We had one free day in San Jose, so we decided to leave the city and head to the most visited national park in Costa Rica, Poas Volcano.
The drive goes through several different scenaries; these are the coffee plantations around the volcano. Because the volano is still active and regularily spits out fresh ash, the soils are fertile and coffee is the most popular crop.
Best running weather ever!!! I could totally live in a place as gorgeous as this forever (can we move Caltech?) but sadly, the misty-ness meant we couldn’t see the volcano.
On the bright side… the craters are filled with super acidic water, making them a great place to study interesting microbial life, so maybe I’ll be back one day!
Poas has two craters, only one of which is active. The 500 m “hike” to the non-active volcano goes through a “cloud forest” rainforest ecosystem. Super breathtaking! Of course, the second crater was filled with fog, too.
I wonder what makes the yellow shins evolutionary favorable… they’re cute!
These big plants are called the “poor man’s umbrella.” They’re huge and really thick, perfect for the weather up here!
My camera is pretty new, so I got to practice using the burst mode :) There’s room for improvement!
We were already leaving, and trailing the rest of the group, but the wind picked up in the direction away from the crater so we decided to sprint back – and indeed, we got to see a little more of the volcano!!!
Getting to go the volcano was a great part of this trip, and I definitely want to go back some day to see the real crater! (Or even better, our tour guide mentioned that the only way to get to the actual lake is to be a scientist who needs to collect samples - so maybe one day, that will be essential to my research!)
Almost a year ago now, I was just about to start my first Summer Undergraduate Research Fellowship (SURF) at JPL. NASA had sent out an email to all of their summer interns containing a social media template to announce that we had been selected as NASA interns. Excited to show my NASA pride, I posted it on my Instagram story, unaware of what would come out of this small action.
Hey hey! We’re starting a series where I walk you through my best finds for food and drinks in the Pasadena region, and in the LA metropolitan area. Diners, Drive-ins, and Dives, if you will (although, for copyright reasons we can’t call it that). As you explore your college options, I firmly believe that food and location are more important than your high school guidance counselor may lead you to believe. And I’m here to share my best finds from my time at Caltech with you.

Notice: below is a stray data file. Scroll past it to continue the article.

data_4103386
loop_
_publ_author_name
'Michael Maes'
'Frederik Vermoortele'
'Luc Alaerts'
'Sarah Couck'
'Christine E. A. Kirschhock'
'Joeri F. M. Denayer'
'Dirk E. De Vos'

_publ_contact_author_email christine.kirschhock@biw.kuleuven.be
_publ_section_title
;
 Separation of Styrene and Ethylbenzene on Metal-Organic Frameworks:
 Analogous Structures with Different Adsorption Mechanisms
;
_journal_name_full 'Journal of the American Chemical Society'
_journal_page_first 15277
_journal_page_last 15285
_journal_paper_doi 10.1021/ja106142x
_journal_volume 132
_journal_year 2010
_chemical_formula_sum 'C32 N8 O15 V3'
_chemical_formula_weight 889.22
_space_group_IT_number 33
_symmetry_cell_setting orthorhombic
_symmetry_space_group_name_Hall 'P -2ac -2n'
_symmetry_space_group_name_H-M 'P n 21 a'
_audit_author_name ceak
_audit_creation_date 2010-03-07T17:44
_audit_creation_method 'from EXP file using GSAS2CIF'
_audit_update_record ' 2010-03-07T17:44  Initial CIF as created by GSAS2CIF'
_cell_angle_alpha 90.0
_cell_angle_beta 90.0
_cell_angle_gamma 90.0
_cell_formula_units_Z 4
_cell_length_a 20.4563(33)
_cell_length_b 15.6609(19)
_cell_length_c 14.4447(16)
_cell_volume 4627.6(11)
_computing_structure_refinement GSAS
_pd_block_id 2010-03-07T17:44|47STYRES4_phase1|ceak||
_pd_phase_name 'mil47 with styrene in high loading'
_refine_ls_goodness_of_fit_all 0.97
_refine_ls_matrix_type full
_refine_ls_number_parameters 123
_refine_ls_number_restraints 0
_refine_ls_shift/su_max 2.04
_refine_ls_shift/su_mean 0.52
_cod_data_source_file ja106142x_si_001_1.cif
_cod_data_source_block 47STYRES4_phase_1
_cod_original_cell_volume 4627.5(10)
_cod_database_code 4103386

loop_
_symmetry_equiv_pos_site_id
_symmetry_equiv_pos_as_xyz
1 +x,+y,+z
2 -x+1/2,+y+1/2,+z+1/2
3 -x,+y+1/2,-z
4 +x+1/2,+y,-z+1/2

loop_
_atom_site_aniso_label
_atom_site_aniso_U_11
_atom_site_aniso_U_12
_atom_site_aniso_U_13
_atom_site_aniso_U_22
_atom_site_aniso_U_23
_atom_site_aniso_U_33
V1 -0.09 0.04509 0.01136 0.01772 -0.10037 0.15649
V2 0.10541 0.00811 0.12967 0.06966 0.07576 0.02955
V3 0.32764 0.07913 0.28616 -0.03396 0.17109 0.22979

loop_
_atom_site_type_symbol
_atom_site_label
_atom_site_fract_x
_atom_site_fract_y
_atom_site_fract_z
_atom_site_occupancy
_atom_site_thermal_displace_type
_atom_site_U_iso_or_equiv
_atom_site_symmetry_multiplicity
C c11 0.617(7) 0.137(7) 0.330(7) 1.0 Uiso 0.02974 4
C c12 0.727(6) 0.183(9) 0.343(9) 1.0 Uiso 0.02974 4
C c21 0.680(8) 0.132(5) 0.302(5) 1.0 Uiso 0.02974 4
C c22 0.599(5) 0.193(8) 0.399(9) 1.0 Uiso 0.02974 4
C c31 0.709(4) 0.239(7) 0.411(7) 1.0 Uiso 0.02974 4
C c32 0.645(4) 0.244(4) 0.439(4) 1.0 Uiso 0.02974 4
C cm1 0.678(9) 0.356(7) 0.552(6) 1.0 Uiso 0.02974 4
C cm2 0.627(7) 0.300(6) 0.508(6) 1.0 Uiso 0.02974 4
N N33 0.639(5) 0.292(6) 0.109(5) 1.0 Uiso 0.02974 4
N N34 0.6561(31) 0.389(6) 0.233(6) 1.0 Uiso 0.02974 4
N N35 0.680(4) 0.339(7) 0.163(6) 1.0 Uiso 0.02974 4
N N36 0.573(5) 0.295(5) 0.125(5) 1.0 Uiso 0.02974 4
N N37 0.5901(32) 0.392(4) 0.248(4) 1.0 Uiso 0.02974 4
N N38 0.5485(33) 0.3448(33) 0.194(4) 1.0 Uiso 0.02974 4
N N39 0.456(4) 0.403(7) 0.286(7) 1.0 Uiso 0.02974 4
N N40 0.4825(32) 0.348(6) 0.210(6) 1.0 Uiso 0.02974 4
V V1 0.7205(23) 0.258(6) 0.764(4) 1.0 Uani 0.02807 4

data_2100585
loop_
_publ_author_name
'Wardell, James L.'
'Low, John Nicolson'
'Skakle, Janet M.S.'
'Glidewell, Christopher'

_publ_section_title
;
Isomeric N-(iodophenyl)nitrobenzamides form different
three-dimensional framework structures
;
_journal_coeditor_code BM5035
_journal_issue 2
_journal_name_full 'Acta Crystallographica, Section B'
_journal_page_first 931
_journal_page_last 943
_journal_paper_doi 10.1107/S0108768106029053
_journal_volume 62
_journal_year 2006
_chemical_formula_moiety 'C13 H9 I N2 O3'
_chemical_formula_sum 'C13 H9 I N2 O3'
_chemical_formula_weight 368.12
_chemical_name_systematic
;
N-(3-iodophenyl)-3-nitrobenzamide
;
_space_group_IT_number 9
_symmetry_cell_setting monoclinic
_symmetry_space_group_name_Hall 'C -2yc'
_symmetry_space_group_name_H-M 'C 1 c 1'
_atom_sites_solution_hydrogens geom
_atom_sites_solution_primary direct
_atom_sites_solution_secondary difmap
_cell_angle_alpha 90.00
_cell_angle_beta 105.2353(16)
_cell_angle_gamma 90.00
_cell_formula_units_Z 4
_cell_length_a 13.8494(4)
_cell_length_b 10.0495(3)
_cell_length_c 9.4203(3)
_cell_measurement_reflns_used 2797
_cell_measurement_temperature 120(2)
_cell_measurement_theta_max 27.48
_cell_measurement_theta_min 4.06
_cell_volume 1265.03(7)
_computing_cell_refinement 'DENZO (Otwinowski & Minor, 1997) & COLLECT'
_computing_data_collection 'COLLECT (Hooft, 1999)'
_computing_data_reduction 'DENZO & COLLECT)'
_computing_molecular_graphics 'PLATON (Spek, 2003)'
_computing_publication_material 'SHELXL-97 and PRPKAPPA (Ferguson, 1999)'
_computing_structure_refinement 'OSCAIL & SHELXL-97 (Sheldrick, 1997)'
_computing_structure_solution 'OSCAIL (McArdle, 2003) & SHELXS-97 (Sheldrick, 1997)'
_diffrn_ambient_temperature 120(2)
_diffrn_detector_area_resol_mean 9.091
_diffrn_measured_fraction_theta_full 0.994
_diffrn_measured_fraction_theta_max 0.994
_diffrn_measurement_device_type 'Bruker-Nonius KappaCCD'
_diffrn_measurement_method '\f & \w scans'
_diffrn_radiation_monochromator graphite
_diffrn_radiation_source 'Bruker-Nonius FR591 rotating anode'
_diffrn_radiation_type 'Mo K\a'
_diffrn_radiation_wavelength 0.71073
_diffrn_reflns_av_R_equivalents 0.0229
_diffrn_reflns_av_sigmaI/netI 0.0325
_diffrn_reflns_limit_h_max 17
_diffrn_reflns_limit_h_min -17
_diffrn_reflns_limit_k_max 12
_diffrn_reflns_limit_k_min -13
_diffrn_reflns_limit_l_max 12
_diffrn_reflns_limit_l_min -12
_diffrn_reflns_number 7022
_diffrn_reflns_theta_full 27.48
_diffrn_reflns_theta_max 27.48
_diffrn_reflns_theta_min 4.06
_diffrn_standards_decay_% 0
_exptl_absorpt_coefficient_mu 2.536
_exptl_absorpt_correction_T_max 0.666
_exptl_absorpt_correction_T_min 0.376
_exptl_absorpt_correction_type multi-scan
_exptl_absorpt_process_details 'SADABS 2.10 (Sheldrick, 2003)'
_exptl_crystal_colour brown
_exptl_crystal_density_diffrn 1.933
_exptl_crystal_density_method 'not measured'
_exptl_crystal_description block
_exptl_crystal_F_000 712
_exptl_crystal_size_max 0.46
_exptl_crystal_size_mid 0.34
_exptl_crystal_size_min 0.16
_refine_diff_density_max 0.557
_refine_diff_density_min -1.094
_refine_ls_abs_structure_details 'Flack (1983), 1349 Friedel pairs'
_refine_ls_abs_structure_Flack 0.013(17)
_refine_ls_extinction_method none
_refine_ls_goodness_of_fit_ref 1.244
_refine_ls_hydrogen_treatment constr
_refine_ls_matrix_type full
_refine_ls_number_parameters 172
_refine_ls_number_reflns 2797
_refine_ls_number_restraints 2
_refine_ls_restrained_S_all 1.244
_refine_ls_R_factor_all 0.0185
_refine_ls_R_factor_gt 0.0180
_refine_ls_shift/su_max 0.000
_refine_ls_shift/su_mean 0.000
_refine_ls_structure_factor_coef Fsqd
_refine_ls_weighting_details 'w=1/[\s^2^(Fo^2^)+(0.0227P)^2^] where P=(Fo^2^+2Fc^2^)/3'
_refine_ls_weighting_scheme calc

Over the past several months, I have had the opportunity to intern at the NASA Jet Propulsion Laboratory (JPL) under the mentorship of senior research technologist Dr. Xiaoqing Pi. Dr. Pi’s guidance and mentorship has been instrumental to the development and success of my internship at JPL, where I use machine-learning to enhance the accuracy and integrity of navigation and communication signals. In addition to helping me develop an understanding of atmospheric and ionospheric remote sensing and machine-learning, Dr. Pi has often offered his insights on how to improve my researching skills. Dr. Pi was generous enough to take the time to answer a few questions regarding his research and advice for future student interns. I believe many students can benefit from some of the lessons that he has taught me:
The transition period to remote learning was a very uncertain time, especially for research and the Caltech Summer Undergraduate Research Fellowships (SURF) program. Many hands-on projects had to pivot at the last minute to facilitate off-campus contributions. However, many Techers were able to take advantage of the research opportunities offered at Caltech and JPL to make the best out of remote learning and research. To paint a picture, I’ve interviewed a few talented Techers for some insight on what researching from home looks like for them.